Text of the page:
In Pakistan, consumers are facing great difficulty in getting evidences from banks after their accounts have been either mistakenly or fraudulently debited. Specific instructions or guidelines on protecting and archiving the evidences are not available, which has multiplied the consumer grievances. Following information will, however, arm the consumer in resolving their e-banking related complaints and fraudulent cases to greater extend.
In case a cardholder receives partial or no cash from ATM, the same may immediately be reported to the concerned bank preferably in writing or by calling at their IVR (recorded line) number. The banking practices in Pakistan suggest that in case a machine does not disburse any cash but debit the card holder account, the bank will atomically credit the card holder account. Submitting a written complaint is required only when the machine disburses partial amount but debit the account with full amount. The accountholder should be very vigilant in partial retract cases since, in most of these cases, primary evidence does not provide sufficient support and therefore decision of the bank may go against the accountholder. In this situation, secondary evidence usually provides decisive support to the legitimate complainant.
To avoid skimming of data on payment cards, the cardholder should not leave the possession of the debit or credit card in any case. At any merchant location such as petrol pumps, restaurants, book shops where the card is accepted for payment, the accountholder may himself or herself swap the card on POS terminal or allow the merchant to swap the same in front of card holder. Leaving the card unattended may compromise data stored on magnetic stripe, which will result into the fraudulent transactions.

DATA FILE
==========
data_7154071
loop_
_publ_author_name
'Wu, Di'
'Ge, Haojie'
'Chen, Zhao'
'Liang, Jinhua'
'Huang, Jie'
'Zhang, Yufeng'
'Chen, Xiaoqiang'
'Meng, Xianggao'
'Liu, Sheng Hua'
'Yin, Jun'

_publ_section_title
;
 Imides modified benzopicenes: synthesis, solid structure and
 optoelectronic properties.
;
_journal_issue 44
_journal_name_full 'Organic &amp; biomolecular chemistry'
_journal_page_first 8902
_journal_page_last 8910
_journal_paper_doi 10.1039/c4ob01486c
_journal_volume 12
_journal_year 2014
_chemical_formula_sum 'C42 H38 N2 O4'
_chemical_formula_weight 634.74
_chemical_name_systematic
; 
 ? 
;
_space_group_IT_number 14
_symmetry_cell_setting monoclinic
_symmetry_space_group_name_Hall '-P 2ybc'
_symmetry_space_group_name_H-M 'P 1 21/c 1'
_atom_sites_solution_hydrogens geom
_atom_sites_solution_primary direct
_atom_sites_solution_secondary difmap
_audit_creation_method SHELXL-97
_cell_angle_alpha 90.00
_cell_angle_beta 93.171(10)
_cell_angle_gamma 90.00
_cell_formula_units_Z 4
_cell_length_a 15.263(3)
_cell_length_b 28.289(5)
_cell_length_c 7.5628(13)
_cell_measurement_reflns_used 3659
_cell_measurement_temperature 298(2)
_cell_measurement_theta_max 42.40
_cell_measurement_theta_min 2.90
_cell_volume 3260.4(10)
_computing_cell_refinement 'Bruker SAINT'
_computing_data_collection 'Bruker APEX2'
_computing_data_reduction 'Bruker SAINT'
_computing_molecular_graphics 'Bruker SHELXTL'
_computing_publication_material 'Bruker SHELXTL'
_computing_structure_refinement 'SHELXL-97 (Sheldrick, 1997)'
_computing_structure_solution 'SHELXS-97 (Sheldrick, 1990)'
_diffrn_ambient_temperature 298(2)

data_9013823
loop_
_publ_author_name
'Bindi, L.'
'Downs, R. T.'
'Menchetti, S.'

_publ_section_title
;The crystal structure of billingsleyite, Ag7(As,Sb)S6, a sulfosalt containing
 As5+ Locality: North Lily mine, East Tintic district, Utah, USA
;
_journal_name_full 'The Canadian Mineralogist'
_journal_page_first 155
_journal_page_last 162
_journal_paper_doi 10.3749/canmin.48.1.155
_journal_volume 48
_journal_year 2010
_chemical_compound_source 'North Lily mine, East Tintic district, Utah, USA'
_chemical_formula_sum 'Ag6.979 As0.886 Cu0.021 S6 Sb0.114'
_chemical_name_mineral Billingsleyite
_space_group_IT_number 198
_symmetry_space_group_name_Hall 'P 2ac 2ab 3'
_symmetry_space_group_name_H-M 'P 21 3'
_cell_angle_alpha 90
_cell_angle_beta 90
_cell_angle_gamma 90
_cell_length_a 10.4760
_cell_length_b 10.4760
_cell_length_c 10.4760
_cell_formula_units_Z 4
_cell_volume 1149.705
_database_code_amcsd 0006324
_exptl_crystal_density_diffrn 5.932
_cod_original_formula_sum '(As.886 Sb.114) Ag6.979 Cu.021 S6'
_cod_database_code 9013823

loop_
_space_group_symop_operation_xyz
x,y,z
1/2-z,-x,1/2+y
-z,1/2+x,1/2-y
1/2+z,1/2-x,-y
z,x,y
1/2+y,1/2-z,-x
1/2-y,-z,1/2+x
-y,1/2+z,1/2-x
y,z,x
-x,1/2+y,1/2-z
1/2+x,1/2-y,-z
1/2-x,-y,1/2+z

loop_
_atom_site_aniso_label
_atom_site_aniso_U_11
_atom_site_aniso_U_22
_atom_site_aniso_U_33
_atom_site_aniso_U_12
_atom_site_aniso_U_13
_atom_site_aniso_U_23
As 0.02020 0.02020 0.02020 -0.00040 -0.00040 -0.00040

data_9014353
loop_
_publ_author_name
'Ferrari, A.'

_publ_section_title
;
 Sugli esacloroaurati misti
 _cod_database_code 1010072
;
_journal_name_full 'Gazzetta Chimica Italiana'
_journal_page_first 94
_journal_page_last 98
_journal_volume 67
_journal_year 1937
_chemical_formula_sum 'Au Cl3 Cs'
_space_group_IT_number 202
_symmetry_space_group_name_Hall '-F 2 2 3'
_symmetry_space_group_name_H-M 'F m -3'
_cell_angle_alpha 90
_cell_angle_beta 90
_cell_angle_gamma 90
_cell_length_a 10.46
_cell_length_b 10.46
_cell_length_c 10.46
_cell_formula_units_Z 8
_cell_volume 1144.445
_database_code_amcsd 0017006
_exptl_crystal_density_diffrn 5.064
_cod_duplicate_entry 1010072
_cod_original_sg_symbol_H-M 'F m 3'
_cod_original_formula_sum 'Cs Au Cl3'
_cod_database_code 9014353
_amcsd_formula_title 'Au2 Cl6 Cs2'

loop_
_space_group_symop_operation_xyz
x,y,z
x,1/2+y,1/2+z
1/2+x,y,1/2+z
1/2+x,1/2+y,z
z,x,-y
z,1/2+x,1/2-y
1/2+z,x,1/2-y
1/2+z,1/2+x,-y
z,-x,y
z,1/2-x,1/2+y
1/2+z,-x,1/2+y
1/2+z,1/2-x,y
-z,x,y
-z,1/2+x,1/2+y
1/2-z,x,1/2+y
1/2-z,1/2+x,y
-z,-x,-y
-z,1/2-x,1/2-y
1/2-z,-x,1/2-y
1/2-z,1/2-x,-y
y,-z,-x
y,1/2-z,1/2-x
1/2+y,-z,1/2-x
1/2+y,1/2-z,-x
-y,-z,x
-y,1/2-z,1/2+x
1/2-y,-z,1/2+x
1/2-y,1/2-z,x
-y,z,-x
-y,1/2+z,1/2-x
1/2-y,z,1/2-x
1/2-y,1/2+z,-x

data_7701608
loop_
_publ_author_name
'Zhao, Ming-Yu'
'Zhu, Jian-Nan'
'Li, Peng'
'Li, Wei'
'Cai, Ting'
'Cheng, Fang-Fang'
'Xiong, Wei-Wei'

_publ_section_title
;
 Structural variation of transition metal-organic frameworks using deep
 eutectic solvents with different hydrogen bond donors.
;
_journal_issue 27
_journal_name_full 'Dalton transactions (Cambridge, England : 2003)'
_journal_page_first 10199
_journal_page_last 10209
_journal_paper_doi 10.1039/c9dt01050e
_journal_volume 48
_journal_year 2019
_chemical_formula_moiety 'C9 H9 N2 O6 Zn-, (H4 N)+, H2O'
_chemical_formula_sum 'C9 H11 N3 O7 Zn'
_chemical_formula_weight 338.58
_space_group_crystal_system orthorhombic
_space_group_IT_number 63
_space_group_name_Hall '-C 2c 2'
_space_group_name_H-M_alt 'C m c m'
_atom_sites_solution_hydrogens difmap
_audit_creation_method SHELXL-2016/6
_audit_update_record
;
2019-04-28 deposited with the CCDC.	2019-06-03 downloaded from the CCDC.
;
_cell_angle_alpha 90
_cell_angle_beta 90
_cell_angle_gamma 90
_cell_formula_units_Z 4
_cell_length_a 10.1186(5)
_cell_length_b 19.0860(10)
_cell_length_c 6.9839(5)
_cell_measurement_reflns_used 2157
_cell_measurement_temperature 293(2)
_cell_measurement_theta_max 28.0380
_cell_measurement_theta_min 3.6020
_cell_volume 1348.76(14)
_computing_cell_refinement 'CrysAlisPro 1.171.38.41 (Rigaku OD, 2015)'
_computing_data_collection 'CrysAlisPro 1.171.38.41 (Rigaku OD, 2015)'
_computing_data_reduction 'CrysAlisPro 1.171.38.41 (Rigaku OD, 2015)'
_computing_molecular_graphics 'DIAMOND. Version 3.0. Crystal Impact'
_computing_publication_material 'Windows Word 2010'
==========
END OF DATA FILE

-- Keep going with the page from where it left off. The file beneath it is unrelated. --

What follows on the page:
As an added security, it is advised to activate the SMS facility on all payment cards. Banks in Pakistan offering Payment Cards also offer SMS alerts against a charge. Since SMS alerts explicitly mention amount, date and time of transactions, it can effectively be used as evidence in case of fraudulent usage of lost, stolen or compromised payment cards and therefore alerts should not be deleted immediately from the mobile.
In all these and other E-Banking related frauds, the time occupies a very important position since in few cases, it has been observed that while screening the primary evidence the banks, due to limited storage capacity and IT infrastructure, overwrite the CCTV recording and delete the event snaps from time to time, which otherwise can be used in fraud resolution. Accountholder therefore should enquire about his or her complaint regularly and ask for the progress made in this regard.
(The writer of this article is the Joint Director Payment Systems Department, State Bank of Pakistan.)